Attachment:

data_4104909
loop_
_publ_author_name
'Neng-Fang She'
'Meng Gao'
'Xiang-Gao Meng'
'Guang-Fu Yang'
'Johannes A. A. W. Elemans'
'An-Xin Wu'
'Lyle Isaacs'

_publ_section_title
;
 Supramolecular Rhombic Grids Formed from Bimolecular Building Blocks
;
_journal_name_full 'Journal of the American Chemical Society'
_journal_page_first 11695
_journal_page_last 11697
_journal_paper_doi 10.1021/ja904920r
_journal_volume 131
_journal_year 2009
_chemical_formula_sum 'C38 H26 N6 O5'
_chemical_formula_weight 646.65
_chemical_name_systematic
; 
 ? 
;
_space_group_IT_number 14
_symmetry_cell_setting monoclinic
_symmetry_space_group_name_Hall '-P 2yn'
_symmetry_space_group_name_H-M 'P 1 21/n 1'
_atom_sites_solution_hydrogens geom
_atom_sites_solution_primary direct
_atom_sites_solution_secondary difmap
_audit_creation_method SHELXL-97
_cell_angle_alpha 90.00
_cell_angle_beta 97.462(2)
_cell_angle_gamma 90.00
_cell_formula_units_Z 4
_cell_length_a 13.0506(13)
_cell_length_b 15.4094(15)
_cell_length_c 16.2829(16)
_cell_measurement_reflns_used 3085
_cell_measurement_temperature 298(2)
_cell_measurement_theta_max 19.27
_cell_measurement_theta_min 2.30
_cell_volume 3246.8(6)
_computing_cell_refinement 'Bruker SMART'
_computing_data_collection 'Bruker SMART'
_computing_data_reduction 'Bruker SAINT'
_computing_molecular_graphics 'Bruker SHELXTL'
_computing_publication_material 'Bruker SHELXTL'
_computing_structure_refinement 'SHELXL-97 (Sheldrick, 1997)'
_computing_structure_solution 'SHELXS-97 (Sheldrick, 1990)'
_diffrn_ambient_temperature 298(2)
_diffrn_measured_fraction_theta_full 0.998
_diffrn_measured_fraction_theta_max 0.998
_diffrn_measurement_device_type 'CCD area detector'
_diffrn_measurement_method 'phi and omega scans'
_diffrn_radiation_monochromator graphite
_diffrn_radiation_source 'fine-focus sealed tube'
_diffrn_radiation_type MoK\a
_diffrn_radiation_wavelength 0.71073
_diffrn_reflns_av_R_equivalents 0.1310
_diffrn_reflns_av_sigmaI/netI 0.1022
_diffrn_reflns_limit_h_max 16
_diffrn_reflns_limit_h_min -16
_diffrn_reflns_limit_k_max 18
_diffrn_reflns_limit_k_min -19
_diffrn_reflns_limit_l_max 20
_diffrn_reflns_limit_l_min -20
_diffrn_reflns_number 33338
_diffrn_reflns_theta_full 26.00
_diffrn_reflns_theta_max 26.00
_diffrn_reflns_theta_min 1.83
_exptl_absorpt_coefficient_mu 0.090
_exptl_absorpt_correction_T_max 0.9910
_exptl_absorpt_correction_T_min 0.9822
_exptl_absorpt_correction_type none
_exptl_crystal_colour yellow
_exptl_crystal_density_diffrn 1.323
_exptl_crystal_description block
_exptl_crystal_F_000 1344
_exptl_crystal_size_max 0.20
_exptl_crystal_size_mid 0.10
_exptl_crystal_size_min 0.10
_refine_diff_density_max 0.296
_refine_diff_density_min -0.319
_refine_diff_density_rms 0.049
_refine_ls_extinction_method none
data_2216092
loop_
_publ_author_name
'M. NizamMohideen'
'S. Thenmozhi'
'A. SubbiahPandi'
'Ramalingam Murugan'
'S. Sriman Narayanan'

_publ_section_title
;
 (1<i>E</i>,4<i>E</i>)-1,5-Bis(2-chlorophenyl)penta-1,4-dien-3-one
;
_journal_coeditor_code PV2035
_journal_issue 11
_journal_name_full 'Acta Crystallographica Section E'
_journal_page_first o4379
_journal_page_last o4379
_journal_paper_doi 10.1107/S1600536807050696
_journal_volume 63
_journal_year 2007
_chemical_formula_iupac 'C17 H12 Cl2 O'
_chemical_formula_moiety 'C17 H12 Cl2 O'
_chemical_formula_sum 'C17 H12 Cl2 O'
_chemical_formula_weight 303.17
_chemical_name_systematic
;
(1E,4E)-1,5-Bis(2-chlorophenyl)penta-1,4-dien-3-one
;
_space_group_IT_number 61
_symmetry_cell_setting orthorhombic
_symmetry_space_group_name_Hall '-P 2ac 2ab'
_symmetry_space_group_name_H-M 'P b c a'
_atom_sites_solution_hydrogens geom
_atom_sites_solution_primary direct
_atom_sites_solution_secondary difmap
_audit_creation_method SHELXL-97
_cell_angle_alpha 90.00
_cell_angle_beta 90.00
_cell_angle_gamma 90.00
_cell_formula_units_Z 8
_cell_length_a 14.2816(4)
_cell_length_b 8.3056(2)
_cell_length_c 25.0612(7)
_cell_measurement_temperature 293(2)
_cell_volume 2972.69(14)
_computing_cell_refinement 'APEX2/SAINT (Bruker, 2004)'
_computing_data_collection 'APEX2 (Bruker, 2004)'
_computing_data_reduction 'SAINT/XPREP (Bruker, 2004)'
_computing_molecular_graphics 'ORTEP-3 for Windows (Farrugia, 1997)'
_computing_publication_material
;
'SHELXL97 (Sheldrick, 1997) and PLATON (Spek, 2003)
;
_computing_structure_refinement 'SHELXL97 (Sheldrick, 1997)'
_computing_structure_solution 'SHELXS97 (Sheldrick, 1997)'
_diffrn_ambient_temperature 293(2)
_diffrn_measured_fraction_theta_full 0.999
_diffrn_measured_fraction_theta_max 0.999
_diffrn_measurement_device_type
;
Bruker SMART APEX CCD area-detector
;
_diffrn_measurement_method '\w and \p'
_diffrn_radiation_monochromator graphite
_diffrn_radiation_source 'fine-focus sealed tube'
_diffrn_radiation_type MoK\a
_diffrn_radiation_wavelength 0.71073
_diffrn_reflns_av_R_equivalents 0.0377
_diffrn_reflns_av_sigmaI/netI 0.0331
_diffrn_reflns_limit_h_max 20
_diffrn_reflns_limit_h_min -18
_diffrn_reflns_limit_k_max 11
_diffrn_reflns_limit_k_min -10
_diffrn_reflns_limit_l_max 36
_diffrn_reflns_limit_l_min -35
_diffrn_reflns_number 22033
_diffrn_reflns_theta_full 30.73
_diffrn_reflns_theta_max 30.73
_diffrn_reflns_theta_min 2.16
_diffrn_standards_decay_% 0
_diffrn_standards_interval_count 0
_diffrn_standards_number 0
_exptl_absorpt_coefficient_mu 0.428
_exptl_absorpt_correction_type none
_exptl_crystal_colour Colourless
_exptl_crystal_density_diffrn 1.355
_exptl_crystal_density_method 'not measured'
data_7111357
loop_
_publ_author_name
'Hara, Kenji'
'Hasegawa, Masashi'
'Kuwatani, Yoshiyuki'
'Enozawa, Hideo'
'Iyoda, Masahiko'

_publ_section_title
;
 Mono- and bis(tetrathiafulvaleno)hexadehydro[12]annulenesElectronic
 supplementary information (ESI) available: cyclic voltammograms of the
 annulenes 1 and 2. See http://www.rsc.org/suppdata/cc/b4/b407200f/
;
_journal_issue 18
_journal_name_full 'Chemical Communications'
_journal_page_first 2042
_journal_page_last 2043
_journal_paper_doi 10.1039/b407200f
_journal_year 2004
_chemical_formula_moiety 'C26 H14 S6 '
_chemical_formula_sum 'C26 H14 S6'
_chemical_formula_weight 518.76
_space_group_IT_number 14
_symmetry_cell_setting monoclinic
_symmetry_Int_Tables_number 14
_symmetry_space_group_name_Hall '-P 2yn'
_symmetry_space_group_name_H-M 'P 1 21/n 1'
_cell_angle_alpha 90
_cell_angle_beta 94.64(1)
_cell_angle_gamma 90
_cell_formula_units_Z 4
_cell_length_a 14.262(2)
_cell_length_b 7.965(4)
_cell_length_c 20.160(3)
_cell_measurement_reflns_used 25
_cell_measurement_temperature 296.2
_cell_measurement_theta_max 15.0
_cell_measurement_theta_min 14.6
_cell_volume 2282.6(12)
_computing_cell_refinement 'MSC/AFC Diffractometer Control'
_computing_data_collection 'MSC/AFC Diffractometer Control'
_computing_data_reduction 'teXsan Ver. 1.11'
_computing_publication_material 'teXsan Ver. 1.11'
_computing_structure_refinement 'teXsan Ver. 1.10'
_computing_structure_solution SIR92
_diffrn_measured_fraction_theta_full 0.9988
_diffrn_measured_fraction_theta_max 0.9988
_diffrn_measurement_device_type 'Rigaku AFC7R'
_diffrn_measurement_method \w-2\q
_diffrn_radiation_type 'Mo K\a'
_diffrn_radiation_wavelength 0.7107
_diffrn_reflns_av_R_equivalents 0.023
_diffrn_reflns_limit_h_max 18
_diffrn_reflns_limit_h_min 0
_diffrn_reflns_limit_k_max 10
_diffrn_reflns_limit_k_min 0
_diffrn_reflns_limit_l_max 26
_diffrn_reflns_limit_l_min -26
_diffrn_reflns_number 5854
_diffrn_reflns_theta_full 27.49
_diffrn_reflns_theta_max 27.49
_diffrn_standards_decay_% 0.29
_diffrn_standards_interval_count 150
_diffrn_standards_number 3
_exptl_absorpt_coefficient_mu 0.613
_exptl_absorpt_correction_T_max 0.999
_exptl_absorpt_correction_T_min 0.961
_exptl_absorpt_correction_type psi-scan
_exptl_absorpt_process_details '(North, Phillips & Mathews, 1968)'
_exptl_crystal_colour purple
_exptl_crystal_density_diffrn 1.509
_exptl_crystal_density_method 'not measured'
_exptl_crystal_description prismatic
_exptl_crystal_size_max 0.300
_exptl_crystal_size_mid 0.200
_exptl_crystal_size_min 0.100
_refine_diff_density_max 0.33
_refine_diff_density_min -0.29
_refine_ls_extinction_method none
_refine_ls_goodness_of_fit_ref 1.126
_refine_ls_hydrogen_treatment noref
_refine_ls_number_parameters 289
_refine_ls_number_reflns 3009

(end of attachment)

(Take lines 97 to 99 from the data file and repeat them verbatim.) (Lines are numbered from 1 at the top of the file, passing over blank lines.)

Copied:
'S. Sriman Narayanan'

_publ_section_title
;